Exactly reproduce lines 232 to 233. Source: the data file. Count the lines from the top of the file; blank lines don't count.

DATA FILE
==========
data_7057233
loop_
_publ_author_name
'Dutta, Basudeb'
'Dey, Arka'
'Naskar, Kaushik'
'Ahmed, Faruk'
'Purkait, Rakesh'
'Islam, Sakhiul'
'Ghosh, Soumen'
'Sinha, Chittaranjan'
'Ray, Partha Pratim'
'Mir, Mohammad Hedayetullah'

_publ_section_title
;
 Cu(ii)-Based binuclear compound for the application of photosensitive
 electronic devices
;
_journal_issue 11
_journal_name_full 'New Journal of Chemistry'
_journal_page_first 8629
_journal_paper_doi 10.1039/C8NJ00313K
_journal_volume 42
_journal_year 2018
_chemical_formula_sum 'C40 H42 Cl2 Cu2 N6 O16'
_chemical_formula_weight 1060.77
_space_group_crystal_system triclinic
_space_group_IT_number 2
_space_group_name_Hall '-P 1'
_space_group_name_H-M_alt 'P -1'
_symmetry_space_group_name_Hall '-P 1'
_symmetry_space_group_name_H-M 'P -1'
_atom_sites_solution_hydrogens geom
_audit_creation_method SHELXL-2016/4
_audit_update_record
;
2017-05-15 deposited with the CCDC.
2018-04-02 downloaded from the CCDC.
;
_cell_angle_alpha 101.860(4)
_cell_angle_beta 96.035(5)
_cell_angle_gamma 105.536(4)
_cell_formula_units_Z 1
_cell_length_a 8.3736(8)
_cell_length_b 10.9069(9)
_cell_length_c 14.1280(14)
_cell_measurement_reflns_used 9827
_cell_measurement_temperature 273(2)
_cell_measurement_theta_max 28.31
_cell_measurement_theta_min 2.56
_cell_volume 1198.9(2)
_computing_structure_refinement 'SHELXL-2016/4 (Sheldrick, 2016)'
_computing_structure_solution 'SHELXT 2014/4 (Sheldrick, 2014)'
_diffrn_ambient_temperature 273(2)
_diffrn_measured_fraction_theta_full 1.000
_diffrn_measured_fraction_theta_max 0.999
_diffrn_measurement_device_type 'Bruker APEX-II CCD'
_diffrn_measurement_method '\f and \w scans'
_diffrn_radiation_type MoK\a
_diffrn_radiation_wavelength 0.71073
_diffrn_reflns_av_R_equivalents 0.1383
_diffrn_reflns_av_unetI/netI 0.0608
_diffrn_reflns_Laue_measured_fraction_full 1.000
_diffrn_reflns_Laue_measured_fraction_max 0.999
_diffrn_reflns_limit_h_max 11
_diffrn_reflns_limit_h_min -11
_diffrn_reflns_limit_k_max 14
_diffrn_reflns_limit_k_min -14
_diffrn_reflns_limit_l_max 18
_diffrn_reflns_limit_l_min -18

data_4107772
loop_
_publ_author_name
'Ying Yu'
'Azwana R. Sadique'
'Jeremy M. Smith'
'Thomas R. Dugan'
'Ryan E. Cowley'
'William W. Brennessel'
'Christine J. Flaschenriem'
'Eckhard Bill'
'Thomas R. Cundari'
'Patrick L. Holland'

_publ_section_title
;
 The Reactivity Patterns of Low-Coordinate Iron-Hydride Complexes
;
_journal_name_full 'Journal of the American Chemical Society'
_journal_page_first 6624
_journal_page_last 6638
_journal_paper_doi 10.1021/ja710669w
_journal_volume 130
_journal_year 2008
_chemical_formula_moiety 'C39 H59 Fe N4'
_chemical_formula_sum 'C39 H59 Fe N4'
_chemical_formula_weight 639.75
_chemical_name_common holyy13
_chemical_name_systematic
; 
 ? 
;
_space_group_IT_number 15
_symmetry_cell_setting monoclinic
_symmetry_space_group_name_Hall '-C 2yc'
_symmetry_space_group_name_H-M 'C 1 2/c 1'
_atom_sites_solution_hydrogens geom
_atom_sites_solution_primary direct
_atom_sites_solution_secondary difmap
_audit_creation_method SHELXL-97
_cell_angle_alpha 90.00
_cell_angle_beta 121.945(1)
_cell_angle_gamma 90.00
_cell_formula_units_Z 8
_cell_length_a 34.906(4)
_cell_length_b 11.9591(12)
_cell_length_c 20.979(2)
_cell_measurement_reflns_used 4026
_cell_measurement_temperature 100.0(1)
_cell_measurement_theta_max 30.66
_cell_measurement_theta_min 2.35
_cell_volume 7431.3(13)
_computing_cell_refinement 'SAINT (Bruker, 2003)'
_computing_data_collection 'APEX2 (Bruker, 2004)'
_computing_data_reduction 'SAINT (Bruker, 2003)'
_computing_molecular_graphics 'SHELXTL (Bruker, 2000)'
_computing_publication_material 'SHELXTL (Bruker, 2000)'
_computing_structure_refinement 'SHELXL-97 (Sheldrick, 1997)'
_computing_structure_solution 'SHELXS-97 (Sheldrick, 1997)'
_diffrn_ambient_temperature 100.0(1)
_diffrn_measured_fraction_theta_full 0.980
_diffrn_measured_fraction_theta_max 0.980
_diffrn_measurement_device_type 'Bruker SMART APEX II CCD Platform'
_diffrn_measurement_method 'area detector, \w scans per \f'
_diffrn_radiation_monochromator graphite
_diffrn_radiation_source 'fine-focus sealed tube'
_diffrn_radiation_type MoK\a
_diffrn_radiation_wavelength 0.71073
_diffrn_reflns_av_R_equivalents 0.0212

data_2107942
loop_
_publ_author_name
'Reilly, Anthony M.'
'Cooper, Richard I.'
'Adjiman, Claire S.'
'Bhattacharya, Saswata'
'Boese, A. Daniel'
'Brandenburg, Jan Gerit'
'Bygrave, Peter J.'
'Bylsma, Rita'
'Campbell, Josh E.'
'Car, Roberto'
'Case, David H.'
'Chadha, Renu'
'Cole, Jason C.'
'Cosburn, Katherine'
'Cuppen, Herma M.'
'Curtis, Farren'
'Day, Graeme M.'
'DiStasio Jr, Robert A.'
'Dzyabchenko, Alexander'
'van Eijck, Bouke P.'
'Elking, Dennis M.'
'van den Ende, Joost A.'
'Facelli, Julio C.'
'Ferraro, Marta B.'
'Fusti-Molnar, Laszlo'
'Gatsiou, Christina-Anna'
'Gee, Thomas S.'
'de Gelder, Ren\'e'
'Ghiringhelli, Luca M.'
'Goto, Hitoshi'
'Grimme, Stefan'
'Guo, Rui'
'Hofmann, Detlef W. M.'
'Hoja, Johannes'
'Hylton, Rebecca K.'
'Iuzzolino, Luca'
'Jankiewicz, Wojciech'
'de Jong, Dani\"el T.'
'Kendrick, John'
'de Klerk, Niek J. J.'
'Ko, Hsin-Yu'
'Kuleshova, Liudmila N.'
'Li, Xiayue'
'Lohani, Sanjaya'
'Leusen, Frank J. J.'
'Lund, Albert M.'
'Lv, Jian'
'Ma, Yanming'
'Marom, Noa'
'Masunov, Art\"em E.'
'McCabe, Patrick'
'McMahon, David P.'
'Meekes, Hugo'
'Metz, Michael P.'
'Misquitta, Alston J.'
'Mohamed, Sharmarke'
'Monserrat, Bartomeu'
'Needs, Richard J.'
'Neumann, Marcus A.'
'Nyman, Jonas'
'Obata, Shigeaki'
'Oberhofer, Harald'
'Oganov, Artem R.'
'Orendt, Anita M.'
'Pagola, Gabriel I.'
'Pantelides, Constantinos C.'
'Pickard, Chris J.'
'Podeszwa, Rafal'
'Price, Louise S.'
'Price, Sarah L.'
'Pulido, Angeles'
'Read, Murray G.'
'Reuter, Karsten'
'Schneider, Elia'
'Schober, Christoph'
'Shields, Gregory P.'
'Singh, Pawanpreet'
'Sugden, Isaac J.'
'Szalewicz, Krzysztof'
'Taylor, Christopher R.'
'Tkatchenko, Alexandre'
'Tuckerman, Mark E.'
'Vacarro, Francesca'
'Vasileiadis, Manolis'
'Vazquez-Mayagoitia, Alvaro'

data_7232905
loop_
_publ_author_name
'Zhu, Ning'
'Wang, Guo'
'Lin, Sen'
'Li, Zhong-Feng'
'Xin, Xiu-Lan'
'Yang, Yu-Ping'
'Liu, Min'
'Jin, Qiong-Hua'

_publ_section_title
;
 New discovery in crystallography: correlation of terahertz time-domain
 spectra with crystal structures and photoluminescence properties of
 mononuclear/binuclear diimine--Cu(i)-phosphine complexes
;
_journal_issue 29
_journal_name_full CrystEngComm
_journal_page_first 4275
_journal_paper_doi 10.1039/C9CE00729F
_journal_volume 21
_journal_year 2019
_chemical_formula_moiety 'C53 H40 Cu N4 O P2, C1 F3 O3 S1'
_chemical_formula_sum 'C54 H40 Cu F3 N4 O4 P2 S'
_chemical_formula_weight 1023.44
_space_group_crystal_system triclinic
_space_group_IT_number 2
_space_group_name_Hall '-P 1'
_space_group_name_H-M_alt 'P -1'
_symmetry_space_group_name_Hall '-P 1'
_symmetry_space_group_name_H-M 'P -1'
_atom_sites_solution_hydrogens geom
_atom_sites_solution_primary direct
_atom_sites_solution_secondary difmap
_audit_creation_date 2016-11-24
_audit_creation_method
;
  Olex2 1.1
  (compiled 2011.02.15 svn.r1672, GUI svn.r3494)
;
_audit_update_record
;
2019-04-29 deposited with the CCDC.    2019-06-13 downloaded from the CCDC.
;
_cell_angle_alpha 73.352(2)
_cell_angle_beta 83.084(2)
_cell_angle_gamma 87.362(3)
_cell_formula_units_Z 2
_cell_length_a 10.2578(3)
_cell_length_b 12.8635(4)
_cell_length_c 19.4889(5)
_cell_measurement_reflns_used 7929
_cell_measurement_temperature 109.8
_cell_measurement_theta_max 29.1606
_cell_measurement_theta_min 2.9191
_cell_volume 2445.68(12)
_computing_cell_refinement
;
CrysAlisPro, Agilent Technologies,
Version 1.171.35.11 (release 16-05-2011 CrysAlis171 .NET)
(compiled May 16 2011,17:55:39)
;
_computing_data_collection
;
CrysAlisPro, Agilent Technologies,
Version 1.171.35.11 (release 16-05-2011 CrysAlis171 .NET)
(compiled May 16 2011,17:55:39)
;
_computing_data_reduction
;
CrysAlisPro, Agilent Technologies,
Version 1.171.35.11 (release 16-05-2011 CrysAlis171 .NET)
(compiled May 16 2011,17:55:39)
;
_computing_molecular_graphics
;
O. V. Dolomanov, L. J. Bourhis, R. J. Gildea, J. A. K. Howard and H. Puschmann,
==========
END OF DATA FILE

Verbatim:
'Lin, Sen'
'Li, Zhong-Feng'